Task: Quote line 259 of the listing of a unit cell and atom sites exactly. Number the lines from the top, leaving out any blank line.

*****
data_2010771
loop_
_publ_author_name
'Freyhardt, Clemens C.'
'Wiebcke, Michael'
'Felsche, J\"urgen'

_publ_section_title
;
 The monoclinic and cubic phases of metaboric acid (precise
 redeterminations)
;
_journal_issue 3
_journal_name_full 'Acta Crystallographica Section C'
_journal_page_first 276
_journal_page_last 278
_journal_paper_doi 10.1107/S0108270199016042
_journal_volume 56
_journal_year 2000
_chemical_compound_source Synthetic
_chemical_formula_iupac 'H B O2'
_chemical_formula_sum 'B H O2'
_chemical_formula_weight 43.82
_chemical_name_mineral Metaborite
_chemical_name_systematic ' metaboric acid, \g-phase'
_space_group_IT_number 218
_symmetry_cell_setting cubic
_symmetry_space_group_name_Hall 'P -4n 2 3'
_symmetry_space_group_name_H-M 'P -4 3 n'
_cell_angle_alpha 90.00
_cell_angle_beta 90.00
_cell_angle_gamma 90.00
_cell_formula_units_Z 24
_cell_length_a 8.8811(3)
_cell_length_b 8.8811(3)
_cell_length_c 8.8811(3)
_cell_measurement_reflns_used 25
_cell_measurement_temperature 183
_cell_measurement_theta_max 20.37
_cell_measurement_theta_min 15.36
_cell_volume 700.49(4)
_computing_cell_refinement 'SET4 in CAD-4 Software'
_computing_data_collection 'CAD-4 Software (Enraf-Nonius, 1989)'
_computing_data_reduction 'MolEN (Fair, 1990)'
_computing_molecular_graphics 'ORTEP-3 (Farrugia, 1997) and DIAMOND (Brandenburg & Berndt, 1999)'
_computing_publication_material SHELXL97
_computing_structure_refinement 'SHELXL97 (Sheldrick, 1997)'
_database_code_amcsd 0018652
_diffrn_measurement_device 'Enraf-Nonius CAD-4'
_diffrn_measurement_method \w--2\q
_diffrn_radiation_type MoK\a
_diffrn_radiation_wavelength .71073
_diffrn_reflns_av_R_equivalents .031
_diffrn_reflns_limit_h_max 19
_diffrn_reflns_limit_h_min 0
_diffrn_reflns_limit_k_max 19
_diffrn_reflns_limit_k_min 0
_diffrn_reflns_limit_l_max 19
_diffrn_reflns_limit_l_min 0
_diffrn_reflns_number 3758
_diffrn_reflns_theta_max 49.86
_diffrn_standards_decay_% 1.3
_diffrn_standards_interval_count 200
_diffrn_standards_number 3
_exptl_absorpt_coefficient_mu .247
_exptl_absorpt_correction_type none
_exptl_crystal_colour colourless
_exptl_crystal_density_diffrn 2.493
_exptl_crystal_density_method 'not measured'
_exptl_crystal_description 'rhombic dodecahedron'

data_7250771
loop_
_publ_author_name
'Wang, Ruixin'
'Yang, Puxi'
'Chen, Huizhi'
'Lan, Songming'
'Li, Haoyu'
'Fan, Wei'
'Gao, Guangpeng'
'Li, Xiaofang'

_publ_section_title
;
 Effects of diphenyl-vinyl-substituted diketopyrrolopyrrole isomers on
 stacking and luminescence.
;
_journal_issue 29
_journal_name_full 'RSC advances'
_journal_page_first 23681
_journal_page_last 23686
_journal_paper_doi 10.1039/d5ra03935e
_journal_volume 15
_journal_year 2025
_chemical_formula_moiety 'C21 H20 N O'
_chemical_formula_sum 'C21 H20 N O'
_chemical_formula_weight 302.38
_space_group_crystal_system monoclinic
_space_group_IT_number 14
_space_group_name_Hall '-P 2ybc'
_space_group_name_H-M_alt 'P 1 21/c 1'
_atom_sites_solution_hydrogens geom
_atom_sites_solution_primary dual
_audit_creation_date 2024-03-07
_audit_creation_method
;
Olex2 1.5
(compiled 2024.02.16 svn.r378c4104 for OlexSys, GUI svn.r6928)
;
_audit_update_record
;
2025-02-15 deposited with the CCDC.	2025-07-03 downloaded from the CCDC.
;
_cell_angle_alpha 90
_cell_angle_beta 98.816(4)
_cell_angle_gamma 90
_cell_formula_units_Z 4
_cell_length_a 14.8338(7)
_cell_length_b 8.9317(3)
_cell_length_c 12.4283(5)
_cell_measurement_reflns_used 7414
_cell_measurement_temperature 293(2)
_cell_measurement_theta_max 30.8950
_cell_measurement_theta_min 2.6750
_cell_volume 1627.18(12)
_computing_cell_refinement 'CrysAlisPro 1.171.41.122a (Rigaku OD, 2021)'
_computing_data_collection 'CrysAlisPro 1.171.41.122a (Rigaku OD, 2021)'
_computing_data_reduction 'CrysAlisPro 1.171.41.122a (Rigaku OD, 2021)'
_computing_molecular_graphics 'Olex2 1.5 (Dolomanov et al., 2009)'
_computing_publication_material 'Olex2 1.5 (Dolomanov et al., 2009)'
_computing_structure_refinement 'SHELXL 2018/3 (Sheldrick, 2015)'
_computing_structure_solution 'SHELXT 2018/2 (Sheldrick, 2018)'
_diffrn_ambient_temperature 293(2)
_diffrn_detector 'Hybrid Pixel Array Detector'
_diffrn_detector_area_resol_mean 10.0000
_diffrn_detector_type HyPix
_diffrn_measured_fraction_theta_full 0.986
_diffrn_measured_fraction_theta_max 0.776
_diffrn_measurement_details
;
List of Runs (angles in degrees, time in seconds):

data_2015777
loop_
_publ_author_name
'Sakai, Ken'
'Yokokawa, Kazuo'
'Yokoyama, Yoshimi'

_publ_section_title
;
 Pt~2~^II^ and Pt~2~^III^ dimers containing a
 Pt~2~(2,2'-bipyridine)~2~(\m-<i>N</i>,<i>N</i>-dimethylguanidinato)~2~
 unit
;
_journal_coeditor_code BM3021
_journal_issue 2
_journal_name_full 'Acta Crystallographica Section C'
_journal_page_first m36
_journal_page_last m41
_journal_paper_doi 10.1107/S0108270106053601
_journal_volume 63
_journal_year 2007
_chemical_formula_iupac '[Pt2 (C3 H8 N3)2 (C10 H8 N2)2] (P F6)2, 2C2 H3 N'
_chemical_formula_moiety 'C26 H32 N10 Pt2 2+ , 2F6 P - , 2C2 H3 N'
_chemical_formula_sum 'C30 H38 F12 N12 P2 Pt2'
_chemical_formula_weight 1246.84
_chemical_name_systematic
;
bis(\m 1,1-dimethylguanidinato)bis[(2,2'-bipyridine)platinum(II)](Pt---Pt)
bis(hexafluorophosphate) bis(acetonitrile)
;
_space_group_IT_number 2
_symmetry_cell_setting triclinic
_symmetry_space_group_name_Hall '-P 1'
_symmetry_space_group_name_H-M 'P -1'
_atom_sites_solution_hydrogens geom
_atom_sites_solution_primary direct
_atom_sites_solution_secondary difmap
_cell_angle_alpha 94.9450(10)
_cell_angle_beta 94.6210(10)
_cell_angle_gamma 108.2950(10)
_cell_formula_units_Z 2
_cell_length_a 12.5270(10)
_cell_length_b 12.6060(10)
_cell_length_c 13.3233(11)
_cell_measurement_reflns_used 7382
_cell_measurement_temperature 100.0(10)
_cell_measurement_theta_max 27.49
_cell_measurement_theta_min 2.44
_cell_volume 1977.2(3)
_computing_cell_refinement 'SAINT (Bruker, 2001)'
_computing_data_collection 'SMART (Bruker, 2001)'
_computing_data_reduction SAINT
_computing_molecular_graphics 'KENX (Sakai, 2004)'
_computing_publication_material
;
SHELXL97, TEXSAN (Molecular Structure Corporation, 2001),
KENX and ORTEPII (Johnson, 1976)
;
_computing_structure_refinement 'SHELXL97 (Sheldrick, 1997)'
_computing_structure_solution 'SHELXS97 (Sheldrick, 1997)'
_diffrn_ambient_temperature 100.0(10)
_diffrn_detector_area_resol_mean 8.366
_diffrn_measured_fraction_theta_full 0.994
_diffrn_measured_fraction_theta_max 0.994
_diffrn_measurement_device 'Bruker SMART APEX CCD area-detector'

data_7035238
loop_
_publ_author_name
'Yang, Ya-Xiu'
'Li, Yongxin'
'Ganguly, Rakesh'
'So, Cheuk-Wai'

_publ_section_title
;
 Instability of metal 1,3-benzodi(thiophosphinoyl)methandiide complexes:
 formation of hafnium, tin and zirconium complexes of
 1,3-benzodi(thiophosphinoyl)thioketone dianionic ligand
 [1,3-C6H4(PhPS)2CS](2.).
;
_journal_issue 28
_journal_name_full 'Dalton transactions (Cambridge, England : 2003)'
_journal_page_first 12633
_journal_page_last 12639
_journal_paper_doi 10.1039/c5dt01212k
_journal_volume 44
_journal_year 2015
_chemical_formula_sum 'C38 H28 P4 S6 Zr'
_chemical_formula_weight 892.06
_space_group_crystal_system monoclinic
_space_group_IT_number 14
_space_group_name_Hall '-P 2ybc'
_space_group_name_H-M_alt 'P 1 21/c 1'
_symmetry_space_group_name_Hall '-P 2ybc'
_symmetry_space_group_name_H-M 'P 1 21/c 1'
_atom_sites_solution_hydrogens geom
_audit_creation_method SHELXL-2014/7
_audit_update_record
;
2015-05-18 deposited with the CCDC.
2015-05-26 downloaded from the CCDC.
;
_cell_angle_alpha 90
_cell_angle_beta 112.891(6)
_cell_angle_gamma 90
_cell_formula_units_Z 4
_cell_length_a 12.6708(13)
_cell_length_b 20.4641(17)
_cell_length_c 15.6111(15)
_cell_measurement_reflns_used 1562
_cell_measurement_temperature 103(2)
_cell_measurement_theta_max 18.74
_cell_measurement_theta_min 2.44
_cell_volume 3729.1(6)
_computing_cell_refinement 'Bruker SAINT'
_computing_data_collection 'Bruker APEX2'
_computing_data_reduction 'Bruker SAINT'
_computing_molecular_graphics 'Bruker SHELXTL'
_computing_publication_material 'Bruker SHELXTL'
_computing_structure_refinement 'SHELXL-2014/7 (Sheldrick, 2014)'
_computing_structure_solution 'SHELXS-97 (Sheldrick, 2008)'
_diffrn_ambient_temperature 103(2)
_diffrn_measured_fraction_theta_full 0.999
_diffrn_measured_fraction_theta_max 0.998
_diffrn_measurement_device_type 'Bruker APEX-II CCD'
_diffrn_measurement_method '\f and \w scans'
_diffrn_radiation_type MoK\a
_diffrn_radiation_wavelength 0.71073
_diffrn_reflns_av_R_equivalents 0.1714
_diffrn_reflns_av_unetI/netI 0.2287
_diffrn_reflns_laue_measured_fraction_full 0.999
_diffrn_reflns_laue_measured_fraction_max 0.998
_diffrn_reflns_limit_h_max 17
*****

_diffrn_ambient_temperature 103(2)